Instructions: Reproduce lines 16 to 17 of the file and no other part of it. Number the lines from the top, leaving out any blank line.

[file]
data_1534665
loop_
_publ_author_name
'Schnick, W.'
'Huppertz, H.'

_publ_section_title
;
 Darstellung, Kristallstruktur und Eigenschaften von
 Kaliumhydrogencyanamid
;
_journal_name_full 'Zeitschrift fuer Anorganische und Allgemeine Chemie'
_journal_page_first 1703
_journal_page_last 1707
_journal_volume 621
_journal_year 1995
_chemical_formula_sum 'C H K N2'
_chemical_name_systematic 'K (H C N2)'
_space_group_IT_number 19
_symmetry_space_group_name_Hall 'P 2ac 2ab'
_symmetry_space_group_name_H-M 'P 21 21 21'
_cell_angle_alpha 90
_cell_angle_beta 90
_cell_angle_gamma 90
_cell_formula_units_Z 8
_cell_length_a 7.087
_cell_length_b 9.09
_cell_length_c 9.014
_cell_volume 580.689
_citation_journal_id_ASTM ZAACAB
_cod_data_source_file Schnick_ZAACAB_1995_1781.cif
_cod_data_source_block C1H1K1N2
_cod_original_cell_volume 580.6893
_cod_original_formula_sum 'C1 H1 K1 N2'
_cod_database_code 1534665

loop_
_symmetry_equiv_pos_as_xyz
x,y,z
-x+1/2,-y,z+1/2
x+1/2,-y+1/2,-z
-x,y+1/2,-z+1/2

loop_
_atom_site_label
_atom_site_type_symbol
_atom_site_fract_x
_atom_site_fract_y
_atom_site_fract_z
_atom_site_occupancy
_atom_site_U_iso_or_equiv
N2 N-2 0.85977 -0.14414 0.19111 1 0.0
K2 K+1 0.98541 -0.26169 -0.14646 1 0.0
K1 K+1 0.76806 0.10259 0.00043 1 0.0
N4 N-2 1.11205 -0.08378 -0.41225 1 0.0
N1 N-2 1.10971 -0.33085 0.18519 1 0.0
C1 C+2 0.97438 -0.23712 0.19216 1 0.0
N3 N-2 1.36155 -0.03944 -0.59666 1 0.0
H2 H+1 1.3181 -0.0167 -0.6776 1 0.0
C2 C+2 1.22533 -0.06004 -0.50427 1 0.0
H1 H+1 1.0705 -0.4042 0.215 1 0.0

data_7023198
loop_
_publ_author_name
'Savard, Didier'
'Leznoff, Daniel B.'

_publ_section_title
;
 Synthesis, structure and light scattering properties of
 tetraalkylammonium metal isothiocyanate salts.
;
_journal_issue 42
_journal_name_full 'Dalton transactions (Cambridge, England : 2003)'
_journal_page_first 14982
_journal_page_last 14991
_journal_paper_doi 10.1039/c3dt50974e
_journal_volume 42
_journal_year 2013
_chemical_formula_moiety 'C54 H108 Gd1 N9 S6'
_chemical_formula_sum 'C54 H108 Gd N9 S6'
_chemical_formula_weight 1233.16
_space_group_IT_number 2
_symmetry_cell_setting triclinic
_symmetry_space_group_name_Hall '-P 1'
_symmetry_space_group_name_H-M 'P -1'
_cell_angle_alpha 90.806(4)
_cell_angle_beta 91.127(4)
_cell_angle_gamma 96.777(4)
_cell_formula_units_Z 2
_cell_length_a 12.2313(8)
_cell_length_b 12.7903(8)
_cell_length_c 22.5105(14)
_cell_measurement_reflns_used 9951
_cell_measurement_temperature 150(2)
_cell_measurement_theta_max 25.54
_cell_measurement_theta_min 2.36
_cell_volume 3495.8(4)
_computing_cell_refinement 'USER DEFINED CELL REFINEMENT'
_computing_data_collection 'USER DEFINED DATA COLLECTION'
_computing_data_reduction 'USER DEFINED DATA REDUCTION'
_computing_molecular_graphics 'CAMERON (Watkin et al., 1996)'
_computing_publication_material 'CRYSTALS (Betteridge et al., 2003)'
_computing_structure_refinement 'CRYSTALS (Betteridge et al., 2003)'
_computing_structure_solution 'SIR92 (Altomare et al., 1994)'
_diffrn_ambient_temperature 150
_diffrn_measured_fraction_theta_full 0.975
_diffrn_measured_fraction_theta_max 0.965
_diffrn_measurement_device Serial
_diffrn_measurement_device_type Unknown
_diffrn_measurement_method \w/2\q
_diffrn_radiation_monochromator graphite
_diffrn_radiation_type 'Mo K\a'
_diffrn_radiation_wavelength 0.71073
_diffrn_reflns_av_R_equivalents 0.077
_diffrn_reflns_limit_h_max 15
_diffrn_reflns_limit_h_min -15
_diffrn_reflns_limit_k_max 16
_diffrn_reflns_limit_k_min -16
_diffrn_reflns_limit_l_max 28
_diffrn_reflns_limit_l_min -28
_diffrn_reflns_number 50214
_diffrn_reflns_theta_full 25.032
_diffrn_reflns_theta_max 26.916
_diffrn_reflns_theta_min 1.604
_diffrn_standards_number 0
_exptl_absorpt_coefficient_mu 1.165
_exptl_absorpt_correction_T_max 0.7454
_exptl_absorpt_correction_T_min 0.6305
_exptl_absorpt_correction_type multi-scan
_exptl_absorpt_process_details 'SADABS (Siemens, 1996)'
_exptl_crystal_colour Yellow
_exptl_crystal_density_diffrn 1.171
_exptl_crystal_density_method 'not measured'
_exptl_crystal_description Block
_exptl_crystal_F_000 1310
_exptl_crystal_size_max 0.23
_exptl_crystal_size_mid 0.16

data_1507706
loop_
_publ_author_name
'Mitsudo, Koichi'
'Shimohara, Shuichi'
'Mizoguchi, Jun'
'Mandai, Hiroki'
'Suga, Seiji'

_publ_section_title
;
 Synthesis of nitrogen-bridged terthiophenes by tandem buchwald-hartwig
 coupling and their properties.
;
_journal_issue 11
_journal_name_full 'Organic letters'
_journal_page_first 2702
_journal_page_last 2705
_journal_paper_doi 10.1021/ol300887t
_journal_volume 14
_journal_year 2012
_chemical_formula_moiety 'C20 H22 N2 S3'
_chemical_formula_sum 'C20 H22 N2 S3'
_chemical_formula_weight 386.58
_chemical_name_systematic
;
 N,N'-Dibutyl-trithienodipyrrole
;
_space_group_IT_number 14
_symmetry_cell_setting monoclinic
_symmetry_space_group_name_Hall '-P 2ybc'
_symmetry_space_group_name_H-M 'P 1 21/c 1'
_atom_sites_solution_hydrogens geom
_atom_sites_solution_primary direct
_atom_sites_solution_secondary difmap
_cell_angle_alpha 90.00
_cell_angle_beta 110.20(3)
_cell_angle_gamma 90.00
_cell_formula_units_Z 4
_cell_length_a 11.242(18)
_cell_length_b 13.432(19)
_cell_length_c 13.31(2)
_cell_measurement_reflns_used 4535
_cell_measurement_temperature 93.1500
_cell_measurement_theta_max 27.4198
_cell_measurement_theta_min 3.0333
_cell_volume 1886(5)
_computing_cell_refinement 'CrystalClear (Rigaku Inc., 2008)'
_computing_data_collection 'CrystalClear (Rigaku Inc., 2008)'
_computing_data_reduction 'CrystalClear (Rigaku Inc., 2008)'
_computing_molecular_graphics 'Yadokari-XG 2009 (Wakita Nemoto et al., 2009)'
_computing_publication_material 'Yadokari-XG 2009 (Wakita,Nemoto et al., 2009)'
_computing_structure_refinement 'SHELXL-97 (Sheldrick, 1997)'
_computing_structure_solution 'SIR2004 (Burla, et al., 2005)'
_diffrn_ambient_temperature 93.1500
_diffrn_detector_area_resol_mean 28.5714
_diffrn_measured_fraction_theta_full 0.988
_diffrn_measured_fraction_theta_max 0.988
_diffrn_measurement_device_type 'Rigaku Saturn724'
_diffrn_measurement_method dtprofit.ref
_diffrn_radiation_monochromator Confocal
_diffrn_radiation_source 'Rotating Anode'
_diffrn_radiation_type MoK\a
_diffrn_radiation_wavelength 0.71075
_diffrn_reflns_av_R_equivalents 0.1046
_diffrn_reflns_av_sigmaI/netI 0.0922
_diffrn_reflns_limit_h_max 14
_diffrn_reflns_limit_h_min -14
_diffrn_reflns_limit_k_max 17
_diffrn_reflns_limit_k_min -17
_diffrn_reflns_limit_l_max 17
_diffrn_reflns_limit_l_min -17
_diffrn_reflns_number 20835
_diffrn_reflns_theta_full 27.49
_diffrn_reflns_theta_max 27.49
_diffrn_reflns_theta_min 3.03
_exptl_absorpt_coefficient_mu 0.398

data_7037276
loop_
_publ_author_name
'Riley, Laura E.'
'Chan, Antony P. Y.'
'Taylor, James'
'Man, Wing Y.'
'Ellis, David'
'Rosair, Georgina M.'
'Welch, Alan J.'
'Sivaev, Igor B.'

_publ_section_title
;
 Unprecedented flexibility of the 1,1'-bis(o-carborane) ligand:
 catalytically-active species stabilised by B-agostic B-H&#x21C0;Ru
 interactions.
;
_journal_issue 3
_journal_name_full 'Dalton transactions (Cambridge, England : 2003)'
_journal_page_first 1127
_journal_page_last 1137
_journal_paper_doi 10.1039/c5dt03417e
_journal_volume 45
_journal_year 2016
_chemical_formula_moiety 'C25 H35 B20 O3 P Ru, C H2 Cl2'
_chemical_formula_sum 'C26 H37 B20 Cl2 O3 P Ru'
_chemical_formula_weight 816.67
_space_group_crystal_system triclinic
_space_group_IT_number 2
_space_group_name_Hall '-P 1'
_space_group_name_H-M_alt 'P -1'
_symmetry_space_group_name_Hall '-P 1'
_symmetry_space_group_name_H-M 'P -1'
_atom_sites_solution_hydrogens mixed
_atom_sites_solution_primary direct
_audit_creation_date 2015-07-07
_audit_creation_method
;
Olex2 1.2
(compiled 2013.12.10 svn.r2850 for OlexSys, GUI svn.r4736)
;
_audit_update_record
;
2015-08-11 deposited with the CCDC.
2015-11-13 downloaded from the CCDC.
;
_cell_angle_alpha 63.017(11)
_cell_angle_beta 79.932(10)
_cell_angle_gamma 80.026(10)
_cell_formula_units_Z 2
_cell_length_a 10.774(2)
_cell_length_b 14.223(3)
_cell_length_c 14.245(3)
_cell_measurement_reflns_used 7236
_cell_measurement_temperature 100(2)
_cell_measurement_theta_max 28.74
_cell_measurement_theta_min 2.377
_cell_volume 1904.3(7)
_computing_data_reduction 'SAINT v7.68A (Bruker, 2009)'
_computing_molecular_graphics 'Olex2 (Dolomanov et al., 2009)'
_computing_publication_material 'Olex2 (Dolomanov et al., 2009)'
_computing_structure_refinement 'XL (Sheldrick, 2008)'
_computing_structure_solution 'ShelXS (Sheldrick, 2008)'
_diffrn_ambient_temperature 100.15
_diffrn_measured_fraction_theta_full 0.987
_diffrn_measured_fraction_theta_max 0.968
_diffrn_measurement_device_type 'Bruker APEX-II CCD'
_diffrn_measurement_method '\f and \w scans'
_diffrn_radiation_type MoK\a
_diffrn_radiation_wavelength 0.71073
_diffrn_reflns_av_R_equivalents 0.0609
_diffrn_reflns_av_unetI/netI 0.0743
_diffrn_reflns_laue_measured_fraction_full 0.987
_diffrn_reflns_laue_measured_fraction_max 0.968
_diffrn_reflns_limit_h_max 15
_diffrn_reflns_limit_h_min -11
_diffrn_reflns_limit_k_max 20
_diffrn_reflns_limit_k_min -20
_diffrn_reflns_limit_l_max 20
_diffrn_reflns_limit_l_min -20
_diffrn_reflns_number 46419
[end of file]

_chemical_formula_sum 'C H K N2'
_chemical_name_systematic 'K (H C N2)'